Conducting a Literature Review

Steps in Conducting a Literature Review

Conducting a literature review involves using research databases to identify materials that cover or are related in some sense to the research topic. In some cases the research topic may be so original in its scope that no one has done anything exactly like it, so research that is at least similar or related will provide source material for the literature review. The selection of databases will be driven by the subject matter and the scope of the project.

Selecting Databases -- Most academic libraries now provide access to a majority of their databases and their catalog via a so-called discovery tool. A discovery tool makes searching library systems more "Google-like" in that even the simplest of queries can be entered and results retrieved. However, many times the results are also "Google-like" in the sheer quantity of items retrieved. While a discovery tool can be invaluable for quickly finding a multitude of resources on nearly any topic, there are a number of considerations a researcher should keep in mind when using a discovery tool, especially for the researcher who is attempting a comprehensive literature review.

  • No discovery tool works with every database subscribed to by a library. Some libraries might subscribe to two or three hundred different research databases covering a large number of subject areas. Competing discovery systems might negotiate agreements with different database vendors in order to provide access to a large range of materials. There will be other vendors with whom agreements are not forthcoming, therefore their materials are not included in the discovery tool results. While this might be of only minor concern for a researcher looking to do a fairly limited research project, the researcher looking to do a comprehensive review of the literature in preparation for writing a master's thesis or a doctoral dissertation will run the risk of missing some materials by limiting the search just to a particular library's discovery system. If only one system covered everything that a researcher could possibly need, libraries would have no need to subscribe to hundreds of different databases. The reality is that no one tool does it all. Not even Google Scholar.

  • Book collections might be excluded from results delivered by a discovery tool. While many libraries are making results from their own catalogs available via their discovery tools, they might not cover books that are discoverable from other library collections, thus making a search of book collections incomplete. Most libraries subscribe to an international database of library catalogs known as WorldCat. This database will provide comprehensive coverage of books, media, and other physical library materials available in libraries worldwide.

  • Features available in a particular database might not be available in a discovery tool. Keep in mind that a discovery tool is a search system that enables searching across content from numerous individual databases. An individual database might have search features that cannot be provided through a discovery tool, since the discovery tool is designed to accommodate a large number of systems with a single search. For example, the nursing database CINAHL includes the ability to limit a search to specific practice areas, to limit to evidence-based practice, to limit to gender, and to search using medical subject headings, among other things, all specialized facets that are not available in a discovery tool. To have these advanced capabilities, a researcher would need to go directly to CINAHL and search it natively.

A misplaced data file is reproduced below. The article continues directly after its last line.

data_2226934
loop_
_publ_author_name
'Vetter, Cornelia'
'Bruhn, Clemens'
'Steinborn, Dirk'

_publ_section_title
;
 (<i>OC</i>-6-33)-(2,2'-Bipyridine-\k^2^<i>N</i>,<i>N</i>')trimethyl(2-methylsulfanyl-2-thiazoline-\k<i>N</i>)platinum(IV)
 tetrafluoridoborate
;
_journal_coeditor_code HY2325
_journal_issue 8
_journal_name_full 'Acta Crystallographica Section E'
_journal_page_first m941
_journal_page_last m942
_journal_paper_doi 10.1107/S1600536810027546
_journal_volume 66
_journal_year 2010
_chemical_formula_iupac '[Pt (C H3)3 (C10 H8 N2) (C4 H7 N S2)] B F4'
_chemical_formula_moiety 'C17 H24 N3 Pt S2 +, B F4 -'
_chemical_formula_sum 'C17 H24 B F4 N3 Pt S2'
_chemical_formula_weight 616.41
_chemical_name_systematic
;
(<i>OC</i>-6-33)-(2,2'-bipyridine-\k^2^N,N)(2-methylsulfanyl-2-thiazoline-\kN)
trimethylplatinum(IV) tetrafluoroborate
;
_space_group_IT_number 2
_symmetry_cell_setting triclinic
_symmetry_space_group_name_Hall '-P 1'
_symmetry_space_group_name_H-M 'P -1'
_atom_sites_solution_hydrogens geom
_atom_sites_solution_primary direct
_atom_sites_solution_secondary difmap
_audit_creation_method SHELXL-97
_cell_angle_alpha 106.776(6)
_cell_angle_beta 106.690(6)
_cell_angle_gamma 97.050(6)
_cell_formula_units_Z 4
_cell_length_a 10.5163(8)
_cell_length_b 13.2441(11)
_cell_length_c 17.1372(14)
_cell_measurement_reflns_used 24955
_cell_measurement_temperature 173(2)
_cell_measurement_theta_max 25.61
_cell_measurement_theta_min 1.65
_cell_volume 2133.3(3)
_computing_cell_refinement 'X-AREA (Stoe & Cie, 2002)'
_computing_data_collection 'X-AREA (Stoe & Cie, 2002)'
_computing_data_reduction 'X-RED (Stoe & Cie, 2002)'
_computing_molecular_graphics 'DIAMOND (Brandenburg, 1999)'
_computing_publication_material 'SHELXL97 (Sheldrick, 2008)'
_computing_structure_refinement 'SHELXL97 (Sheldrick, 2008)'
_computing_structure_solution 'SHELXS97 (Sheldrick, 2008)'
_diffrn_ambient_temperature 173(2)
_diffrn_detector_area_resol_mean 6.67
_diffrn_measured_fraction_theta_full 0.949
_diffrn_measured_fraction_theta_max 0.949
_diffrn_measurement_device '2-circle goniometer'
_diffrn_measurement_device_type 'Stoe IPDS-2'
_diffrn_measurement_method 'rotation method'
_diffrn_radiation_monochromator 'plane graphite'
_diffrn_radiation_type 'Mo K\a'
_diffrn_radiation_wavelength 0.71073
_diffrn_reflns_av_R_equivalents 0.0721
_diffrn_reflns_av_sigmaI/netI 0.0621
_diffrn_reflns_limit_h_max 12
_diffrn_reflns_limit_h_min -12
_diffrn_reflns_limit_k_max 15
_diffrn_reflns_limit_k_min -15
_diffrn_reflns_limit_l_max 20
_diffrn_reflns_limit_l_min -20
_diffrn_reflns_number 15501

• Some discovery tools are set, by default, to limit search results to those items directly available through a particular library's collections. While many researchers will be most concerned with what is immediately available to them at their own library, a researcher concerned with finding everything that has been done on a particular topic will need to go beyond what's available at his or her home library and include materials that are available elsewhere. Master's and doctoral candidates should take care to notice if their library's discovery tool automatically limits to available materials and broaden the scope to include ALL materials, not just those available.

With the foregoing in mind, a researcher might start a search by using the library's discovery tool and then follow up by reviewing which databases have been included in the search and, more importantly, which databases have not been included. Most libraries will facilitate locating its individual databases through a subject arrangement of some kind. Once those databases that are not discoverable have been identified, the researcher would do well to search them individually to find out if other materials can be identified outside of the discovery tool. One additional tool that a doctoral researcher should of necessity include in a search is ISI's Web of Knowledge. The two major systems searchable within ISI's Web are the Social Sciences Citation Index and the Science Citation Index. The purpose of these two systems is to enable a researcher to determine what research has been cited over the years by any number of researchers and how many times it has been cited.